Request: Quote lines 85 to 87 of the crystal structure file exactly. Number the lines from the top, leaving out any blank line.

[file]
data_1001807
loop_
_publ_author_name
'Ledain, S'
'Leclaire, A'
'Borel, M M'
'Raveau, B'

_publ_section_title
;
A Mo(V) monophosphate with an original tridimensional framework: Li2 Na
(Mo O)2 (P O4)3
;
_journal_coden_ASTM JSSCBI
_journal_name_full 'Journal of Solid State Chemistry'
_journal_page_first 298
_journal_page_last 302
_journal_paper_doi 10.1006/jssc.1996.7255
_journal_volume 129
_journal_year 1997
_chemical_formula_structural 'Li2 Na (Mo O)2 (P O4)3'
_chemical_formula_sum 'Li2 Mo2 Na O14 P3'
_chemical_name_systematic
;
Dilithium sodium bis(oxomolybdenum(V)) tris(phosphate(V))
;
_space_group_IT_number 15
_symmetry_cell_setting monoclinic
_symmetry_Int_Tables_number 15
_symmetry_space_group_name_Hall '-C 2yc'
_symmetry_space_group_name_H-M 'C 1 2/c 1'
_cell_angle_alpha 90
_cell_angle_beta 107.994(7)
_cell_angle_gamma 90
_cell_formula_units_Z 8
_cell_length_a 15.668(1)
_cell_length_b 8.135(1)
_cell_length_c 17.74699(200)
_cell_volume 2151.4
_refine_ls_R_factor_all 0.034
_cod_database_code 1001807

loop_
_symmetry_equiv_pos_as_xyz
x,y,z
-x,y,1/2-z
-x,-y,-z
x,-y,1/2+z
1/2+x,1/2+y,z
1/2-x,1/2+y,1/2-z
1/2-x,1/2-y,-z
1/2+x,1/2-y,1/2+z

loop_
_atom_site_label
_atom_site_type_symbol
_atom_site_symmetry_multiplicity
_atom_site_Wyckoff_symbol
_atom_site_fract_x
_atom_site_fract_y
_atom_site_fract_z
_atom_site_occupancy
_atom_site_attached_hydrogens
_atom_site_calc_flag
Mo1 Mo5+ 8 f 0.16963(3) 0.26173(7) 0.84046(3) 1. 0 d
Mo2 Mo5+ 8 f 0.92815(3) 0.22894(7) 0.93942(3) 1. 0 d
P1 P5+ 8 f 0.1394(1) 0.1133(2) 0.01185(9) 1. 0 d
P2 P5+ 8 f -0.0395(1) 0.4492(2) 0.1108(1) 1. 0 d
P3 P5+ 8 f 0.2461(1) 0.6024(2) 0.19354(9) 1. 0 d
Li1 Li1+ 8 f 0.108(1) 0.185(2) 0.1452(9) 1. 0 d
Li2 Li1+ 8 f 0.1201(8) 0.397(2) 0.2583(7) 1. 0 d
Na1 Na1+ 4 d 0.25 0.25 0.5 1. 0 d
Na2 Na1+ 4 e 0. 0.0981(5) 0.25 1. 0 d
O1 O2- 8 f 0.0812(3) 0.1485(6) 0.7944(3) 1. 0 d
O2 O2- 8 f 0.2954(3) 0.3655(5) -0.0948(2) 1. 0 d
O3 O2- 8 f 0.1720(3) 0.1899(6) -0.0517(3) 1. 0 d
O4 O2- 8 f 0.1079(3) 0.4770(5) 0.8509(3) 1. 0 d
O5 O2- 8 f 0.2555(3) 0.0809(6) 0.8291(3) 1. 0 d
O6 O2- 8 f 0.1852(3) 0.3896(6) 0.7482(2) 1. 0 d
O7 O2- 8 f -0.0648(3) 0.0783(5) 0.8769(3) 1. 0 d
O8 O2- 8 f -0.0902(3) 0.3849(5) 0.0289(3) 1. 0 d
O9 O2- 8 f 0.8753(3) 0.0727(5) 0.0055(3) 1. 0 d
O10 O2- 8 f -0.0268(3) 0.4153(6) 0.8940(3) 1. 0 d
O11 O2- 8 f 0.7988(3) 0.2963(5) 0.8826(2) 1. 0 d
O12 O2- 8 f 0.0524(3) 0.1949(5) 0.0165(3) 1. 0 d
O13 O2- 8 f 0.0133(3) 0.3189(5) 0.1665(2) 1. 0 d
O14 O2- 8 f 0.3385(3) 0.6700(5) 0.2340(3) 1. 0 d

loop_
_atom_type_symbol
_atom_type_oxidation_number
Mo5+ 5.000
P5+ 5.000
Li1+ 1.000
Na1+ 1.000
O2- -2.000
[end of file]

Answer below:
loop_
_atom_type_symbol
_atom_type_oxidation_number